When students give helpful feedback to peers and get it back on their own writing, they are happy. When students work hard at being helpful reviewers and don’t get helpful feedback in return, they are grumpy. The feedback culture of a class—happiness or grumpiness—has a lot to do with the perceived balance in the feedback that students gave and got.
How do you pay attention to give/get patterns?
In Eli Review, you can use the reciprocity data story to pay attention to patterns in students’ giving and getting feedback. In any review task, click on the Engagement tab, then choose the reciprocity data story.
The quickest way to find an uptake problem is to click on the header for “word count ratio” and sort the column from least to most. Here’s a scale:
- Below 0.5=red flag! Student is getting double or more the feedback they gave.
- Above 0.8 = good reciprocity
- 1 = perfect reciprocity.
- Below 1.2 = good reciprocity
- Above 1.2 =ok reciprocity
- Above 2=red flag! Student is giving double the feedback they got.
What do you do about reciprocity problems?
Reciprocity problems usually indicate other problems. Read the feedback by students who gave too much and those gave too little to gauge what’s going on.
To change the reciprocity patterns, you are likely to take these next steps.
With Reviewers Giving Too Little
Often, reviewers writing short comments are offering praise because they don’t know what else to say. They feel insecure offering feedback to writers they perceive to be stronger than them. Showing these students a couple of comments from strong peers and talking through the describe-evaluate-suggest moves in those examples can help.
Expand the criteria.
Sometimes reviewers who aren’t contributing as much as peers are stuck commenting on exactly the same criteria in every review. For example, they’ll always write about the thesis and commas but never about evidence and audience. Telling these students that they should challenge themselves to offer one comment about each of the criteria in the review task can help them contribute more.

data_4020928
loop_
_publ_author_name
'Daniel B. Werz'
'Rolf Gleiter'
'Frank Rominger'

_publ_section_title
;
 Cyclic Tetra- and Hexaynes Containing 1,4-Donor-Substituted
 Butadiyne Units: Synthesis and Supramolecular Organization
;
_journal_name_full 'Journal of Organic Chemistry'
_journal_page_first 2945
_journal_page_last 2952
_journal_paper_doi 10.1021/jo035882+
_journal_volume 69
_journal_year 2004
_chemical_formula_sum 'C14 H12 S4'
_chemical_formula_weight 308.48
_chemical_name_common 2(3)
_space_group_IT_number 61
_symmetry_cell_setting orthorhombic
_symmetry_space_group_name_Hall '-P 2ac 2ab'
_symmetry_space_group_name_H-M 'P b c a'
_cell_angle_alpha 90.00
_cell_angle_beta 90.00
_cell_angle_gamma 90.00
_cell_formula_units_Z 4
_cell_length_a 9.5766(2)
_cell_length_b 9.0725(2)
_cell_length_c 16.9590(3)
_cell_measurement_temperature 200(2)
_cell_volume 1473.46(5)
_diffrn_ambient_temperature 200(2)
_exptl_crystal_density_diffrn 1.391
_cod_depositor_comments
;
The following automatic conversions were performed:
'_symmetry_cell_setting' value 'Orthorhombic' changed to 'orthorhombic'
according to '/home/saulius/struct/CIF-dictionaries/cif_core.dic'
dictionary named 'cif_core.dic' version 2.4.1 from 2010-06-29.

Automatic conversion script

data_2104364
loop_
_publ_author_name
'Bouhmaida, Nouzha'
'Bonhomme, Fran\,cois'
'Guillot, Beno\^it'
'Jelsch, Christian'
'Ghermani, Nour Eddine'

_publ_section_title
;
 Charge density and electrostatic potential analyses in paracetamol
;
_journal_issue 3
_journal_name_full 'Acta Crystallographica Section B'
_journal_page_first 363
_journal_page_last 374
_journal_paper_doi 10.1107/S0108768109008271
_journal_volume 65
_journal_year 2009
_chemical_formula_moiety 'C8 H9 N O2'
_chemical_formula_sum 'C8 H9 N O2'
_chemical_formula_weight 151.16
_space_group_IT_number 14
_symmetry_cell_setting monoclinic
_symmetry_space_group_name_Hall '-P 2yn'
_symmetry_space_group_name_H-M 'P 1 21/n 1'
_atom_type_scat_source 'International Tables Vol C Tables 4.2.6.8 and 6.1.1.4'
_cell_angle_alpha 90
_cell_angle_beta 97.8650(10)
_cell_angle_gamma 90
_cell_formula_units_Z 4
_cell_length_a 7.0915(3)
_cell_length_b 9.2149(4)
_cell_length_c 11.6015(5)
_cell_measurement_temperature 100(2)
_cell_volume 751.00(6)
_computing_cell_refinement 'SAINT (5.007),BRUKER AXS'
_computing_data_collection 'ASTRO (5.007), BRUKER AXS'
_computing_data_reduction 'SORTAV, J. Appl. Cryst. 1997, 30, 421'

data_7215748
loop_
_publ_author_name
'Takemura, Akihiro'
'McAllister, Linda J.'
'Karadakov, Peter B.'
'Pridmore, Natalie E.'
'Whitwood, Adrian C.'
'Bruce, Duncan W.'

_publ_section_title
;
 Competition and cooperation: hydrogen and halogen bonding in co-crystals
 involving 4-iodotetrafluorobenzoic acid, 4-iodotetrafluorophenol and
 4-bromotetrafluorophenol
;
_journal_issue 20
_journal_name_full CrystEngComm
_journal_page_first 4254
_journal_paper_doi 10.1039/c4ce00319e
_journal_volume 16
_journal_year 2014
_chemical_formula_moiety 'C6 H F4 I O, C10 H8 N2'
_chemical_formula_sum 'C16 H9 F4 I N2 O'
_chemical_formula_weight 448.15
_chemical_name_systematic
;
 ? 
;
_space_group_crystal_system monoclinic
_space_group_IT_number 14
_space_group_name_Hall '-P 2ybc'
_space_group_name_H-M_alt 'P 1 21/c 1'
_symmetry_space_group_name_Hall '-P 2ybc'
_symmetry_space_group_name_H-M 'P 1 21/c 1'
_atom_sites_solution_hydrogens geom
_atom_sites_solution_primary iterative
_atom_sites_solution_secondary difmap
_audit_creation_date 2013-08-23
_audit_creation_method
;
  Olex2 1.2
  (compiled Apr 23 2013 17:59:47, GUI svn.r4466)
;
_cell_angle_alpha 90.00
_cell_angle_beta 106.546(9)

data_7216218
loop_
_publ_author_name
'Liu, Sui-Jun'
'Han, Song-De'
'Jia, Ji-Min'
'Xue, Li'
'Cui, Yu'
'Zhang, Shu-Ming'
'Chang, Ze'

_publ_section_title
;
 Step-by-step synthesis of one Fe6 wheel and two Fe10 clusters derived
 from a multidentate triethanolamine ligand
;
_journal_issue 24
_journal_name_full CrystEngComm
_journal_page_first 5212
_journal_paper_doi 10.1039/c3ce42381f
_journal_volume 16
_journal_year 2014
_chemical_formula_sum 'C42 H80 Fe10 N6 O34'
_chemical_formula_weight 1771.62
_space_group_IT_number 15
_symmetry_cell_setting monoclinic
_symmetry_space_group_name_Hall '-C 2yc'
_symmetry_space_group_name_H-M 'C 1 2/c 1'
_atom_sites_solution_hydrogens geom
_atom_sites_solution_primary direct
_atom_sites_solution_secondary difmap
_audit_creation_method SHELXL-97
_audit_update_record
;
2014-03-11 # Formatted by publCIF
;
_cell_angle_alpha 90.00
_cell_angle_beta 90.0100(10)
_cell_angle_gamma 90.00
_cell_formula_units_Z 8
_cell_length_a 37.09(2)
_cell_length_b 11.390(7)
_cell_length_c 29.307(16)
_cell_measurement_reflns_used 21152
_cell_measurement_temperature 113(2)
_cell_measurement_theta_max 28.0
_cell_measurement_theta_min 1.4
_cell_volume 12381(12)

Students do the minimum for many good reasons. Ask why, and go from there.
With Reviewers Giving Too Much
Check for long quotes.
Reviewers sometimes copy passages from the draft and paste them in their comments. This practice usually results in excellent feedback but not always. If students have figured out that a high word count is valued, make sure they also know that you see them inflating word count too.
Ask the reviewer to imagine a writer’s response.
Reviewers who give a lot of feedback are sometimes following the golden rule to give what you want to receive, which we advocate in “Feedback and Improvement” in order to encourage reciprocity. But, writers have different appetites for feedback. Asking a reviewer to read the feedback they gave aloud and then asking them to imagine how a hesitant writer or a harried writer might receive it can help them adjust their feedback with a more nuanced sense of audience.
Encourage revision of comments.
Some reviewers arrive at their best feedback by writing a lot of feedback. These reviewers need to revise their feedback to focus on their best suggestions before sending to writers. Deleting good insights for the best ones is particularly hard for reviewers. Again, paying attention to how much feedback other writers can handle helps.
Find your tolerance range for reciprocity problems.
We examined reciprocity in more than 60 classes last year. Almost every class had reciprocity problems. Only graduate/professional classes where students are well-matched in terms of ability and motivation have narrow reciprocity differences. So, decide which reciprocity ratios are a red flag for you, and notice the proportion of students earning those red flags. Peer learning is robust enough that a few red flags for over/under contribution will be fine, but a lot of red flags will color the experience for everyone.
Mind the gap between the feedback reviewers are giving and getting; everyone is happier with reciprocity.